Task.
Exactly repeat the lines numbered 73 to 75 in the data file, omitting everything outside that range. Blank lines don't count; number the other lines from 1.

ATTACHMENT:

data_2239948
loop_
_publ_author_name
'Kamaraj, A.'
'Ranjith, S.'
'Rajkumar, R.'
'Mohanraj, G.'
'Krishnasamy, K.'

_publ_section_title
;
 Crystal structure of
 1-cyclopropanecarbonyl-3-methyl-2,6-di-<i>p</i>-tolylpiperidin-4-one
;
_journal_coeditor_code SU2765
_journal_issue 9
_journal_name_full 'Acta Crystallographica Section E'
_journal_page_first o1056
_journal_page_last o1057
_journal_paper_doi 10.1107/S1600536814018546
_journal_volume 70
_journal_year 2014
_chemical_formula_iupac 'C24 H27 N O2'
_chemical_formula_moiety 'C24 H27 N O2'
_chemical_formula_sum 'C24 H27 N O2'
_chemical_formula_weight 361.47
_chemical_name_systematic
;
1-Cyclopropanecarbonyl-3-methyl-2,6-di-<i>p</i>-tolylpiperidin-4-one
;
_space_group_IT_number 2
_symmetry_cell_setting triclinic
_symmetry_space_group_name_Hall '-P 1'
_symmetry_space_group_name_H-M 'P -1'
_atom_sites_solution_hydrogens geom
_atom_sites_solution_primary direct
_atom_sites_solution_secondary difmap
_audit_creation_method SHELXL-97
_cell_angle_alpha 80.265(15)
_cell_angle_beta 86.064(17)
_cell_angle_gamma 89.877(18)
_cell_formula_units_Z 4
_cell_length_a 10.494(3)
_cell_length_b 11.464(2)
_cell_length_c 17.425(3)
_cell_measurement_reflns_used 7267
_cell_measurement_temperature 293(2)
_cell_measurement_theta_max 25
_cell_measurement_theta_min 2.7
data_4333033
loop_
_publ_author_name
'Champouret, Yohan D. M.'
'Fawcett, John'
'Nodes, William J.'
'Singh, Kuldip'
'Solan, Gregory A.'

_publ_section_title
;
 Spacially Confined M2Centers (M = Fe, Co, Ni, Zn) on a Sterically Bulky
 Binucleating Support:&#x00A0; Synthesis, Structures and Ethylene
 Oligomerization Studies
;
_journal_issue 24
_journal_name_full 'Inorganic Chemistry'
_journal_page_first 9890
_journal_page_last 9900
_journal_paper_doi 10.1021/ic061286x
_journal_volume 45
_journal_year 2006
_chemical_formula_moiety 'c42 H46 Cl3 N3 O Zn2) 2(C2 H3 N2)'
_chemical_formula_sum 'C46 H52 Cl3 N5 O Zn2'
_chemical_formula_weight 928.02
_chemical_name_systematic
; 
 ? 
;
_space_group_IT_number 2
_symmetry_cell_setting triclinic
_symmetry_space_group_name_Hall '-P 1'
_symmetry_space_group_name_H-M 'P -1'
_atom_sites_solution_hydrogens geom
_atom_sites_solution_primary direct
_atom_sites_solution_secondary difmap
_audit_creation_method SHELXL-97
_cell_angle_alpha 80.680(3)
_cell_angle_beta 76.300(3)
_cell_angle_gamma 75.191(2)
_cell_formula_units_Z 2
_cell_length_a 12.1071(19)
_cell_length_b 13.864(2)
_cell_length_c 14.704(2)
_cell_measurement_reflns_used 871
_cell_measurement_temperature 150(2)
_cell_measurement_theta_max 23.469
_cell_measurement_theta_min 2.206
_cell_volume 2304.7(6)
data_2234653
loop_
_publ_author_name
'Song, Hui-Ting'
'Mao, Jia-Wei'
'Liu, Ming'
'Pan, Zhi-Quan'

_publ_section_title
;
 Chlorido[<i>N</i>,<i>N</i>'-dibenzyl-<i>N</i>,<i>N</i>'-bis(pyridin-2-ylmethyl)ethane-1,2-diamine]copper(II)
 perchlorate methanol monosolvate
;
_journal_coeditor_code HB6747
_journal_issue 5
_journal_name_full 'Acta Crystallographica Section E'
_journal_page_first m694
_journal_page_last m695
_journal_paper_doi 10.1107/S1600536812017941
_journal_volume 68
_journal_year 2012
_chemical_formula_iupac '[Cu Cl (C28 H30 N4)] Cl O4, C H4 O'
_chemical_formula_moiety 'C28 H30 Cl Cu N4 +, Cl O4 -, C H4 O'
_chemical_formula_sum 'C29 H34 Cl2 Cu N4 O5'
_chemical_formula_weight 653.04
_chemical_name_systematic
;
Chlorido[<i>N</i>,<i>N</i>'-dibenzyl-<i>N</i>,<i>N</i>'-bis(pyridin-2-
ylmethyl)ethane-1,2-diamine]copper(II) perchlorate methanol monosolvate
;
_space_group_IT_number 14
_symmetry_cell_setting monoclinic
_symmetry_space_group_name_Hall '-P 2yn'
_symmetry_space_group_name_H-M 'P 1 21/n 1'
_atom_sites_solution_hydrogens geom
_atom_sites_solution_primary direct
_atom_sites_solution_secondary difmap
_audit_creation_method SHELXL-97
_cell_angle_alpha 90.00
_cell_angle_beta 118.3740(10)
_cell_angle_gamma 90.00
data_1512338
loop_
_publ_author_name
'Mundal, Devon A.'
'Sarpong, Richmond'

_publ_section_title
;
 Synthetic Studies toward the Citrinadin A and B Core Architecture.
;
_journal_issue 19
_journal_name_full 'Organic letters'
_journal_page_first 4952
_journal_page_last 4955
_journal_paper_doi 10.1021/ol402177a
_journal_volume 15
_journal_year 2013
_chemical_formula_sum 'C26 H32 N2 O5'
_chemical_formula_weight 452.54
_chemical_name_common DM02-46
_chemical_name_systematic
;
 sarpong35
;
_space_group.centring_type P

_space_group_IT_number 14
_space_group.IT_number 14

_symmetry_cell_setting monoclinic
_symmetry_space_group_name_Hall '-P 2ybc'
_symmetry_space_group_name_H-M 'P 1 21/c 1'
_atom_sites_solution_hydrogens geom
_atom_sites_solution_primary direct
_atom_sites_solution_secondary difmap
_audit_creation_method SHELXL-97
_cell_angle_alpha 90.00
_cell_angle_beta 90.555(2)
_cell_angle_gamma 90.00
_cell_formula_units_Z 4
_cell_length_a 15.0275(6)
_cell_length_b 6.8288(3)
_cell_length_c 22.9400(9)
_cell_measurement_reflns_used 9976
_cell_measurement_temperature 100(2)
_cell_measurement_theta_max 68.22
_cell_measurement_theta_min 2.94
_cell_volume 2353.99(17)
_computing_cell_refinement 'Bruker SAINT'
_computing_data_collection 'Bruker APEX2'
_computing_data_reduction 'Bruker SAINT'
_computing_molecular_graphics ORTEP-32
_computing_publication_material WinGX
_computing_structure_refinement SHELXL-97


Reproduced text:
_chemical_name_systematic
; 
 ? 